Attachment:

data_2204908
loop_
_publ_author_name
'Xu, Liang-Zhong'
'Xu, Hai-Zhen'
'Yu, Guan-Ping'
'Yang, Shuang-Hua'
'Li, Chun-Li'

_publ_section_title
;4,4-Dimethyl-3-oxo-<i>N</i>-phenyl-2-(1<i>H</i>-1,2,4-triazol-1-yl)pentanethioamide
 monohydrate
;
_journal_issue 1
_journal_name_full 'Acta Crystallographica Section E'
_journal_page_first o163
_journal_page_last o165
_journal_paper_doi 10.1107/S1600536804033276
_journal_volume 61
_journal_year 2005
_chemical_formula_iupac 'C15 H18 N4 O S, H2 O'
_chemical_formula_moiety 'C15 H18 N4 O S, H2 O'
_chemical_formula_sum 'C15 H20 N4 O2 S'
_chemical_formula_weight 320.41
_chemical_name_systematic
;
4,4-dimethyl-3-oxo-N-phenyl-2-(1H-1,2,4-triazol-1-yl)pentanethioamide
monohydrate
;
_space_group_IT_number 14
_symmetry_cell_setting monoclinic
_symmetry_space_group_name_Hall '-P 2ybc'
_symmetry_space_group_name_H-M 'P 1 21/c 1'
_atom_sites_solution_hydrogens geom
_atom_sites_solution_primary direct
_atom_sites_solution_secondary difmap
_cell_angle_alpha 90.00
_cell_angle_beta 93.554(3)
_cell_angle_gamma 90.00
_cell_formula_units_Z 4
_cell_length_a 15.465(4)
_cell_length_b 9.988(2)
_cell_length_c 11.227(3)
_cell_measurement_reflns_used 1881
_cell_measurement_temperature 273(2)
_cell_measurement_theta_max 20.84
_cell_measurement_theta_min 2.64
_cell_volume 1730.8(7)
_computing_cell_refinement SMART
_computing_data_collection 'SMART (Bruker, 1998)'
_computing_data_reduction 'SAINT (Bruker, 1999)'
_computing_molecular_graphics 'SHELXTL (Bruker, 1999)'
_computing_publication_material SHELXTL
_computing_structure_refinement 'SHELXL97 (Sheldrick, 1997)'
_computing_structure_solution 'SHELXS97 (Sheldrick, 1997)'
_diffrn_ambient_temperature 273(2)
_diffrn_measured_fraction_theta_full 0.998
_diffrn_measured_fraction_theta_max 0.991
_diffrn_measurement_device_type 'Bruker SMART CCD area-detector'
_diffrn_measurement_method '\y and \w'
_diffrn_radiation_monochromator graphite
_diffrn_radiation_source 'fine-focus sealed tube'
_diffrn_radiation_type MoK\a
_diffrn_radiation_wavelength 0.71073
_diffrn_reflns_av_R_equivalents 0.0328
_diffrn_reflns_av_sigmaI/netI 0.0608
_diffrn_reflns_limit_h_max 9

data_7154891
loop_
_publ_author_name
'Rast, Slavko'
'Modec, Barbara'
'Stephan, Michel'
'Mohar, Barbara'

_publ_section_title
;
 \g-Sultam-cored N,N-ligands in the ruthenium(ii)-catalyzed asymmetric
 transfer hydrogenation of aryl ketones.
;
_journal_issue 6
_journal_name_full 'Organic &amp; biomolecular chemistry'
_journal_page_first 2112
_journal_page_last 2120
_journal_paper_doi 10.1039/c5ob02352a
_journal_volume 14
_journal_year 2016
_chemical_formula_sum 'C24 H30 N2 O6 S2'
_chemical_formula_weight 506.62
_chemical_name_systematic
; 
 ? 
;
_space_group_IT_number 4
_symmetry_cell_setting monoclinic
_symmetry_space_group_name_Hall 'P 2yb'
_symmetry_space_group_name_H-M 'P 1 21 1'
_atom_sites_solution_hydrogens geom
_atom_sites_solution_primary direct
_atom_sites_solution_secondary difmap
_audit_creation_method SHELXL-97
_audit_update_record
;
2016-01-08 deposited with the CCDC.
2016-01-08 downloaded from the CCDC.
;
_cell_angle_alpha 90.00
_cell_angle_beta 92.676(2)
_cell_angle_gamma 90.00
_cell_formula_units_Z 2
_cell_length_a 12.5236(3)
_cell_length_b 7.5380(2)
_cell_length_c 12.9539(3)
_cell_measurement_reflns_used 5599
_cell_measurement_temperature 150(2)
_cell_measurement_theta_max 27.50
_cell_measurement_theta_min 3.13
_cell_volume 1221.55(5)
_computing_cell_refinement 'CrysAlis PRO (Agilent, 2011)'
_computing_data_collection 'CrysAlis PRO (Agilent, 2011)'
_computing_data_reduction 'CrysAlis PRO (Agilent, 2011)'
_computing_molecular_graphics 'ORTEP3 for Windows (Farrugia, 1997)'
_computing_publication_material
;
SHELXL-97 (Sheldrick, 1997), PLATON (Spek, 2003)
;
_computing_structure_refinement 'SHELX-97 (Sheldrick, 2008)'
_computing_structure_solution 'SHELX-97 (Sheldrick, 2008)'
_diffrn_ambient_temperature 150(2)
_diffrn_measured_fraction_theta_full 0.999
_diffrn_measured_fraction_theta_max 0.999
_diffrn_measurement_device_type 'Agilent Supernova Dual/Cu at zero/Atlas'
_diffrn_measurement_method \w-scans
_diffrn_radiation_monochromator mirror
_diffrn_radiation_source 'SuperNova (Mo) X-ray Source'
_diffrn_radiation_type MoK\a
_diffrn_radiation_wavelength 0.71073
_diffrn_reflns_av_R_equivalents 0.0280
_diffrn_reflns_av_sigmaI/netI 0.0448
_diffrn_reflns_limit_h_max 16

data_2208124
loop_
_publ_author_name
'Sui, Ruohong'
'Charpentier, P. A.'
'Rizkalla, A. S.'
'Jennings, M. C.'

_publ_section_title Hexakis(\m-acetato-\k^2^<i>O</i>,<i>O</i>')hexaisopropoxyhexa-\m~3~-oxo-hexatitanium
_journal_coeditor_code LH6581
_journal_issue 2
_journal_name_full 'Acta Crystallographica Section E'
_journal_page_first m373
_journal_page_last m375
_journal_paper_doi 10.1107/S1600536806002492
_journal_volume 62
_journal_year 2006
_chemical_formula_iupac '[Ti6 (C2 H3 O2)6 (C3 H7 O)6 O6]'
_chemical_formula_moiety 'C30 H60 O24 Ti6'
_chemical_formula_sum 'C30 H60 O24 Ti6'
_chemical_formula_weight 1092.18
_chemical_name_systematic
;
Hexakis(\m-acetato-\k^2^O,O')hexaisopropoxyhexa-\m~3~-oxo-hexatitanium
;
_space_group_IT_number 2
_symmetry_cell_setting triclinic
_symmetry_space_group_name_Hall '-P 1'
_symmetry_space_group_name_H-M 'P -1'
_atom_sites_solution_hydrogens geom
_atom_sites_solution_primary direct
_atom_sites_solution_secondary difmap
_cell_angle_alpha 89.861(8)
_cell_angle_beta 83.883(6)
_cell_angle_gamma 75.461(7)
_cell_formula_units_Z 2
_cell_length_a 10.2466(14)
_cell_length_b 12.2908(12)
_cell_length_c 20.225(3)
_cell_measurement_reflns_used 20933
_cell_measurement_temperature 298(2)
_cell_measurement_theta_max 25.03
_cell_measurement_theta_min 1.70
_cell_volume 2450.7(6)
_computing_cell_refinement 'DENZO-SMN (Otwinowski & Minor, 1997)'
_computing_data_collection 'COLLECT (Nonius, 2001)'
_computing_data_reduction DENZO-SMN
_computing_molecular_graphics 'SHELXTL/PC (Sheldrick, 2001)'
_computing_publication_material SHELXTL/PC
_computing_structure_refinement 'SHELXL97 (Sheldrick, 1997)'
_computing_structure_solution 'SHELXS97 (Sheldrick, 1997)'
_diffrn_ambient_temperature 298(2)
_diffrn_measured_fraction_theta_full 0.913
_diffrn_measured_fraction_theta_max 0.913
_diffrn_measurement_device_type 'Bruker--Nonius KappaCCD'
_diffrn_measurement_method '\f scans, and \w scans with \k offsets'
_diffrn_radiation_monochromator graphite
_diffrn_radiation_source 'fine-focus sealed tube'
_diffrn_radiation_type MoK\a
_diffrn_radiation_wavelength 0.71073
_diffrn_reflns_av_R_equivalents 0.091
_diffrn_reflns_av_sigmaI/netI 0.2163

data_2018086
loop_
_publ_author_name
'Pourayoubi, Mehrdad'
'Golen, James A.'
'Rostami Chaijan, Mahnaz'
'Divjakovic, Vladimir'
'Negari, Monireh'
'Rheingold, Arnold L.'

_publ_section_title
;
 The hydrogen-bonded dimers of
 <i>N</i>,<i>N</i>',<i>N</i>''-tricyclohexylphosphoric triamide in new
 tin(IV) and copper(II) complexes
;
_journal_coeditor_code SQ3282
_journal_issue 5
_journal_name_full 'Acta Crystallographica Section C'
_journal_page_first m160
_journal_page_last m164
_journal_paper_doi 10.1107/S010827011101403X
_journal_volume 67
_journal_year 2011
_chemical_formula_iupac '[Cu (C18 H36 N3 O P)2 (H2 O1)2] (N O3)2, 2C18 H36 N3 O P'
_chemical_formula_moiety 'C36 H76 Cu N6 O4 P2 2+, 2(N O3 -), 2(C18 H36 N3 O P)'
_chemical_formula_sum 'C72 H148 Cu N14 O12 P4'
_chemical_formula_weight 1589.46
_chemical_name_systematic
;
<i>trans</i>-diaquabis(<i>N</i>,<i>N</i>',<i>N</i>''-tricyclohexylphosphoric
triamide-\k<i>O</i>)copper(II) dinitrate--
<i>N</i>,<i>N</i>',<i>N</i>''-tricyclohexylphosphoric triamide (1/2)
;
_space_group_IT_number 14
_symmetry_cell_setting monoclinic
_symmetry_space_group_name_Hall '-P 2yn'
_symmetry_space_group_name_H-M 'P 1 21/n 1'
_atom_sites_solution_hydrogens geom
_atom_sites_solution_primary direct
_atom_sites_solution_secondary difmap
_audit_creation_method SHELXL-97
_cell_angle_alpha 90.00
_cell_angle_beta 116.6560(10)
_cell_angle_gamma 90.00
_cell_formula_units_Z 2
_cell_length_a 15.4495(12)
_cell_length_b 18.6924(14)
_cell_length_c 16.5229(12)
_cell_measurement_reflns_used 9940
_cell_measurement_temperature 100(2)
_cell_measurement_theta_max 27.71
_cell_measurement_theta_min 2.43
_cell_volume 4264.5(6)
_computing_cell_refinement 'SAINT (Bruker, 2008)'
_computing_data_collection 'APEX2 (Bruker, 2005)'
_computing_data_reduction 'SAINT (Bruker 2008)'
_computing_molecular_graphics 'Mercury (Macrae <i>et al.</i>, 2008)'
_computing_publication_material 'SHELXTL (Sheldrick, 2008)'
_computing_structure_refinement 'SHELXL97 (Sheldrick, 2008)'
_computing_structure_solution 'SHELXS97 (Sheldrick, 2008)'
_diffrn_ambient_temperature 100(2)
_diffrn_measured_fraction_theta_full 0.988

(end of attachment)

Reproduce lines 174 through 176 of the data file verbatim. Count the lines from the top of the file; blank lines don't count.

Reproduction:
_cell_length_a 10.2466(14)
_cell_length_b 12.2908(12)
_cell_length_c 20.225(3)